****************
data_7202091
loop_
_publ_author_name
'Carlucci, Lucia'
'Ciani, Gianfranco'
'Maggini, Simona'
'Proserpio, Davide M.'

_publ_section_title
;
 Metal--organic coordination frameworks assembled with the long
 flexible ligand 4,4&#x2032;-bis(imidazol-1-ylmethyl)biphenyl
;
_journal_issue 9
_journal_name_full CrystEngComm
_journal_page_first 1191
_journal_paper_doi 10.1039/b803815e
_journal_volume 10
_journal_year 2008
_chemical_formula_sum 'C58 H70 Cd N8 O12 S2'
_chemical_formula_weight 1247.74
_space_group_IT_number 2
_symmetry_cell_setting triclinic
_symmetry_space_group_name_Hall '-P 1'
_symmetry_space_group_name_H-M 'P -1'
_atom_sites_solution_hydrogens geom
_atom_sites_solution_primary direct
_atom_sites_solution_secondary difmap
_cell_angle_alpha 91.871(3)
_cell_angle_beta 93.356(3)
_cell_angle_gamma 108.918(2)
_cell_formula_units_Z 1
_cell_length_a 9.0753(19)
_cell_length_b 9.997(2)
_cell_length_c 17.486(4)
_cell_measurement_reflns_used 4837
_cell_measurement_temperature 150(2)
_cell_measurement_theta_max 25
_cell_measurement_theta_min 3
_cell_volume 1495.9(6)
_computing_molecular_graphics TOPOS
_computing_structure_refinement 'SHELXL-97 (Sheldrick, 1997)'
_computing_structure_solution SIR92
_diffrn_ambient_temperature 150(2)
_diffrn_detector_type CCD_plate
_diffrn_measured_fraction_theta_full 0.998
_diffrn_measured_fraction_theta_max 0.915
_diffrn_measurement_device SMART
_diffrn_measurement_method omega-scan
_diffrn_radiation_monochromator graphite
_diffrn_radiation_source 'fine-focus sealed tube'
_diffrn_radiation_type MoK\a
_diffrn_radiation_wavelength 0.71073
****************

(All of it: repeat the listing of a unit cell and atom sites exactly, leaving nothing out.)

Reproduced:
data_7202091
loop_
_publ_author_name
'Carlucci, Lucia'
'Ciani, Gianfranco'
'Maggini, Simona'
'Proserpio, Davide M.'

_publ_section_title
;
 Metal--organic coordination frameworks assembled with the long
 flexible ligand 4,4&#x2032;-bis(imidazol-1-ylmethyl)biphenyl
;
_journal_issue 9
_journal_name_full CrystEngComm
_journal_page_first 1191
_journal_paper_doi 10.1039/b803815e
_journal_volume 10
_journal_year 2008
_chemical_formula_sum 'C58 H70 Cd N8 O12 S2'
_chemical_formula_weight 1247.74
_space_group_IT_number 2
_symmetry_cell_setting triclinic
_symmetry_space_group_name_Hall '-P 1'
_symmetry_space_group_name_H-M 'P -1'
_atom_sites_solution_hydrogens geom
_atom_sites_solution_primary direct
_atom_sites_solution_secondary difmap
_cell_angle_alpha 91.871(3)
_cell_angle_beta 93.356(3)
_cell_angle_gamma 108.918(2)
_cell_formula_units_Z 1
_cell_length_a 9.0753(19)
_cell_length_b 9.997(2)
_cell_length_c 17.486(4)
_cell_measurement_reflns_used 4837
_cell_measurement_temperature 150(2)
_cell_measurement_theta_max 25
_cell_measurement_theta_min 3
_cell_volume 1495.9(6)
_computing_molecular_graphics TOPOS
_computing_structure_refinement 'SHELXL-97 (Sheldrick, 1997)'
_computing_structure_solution SIR92
_diffrn_ambient_temperature 150(2)
_diffrn_detector_type CCD_plate
_diffrn_measured_fraction_theta_full 0.998
_diffrn_measured_fraction_theta_max 0.915
_diffrn_measurement_device SMART
_diffrn_measurement_method omega-scan
_diffrn_radiation_monochromator graphite
_diffrn_radiation_source 'fine-focus sealed tube'
_diffrn_radiation_type MoK\a
_diffrn_radiation_wavelength 0.71073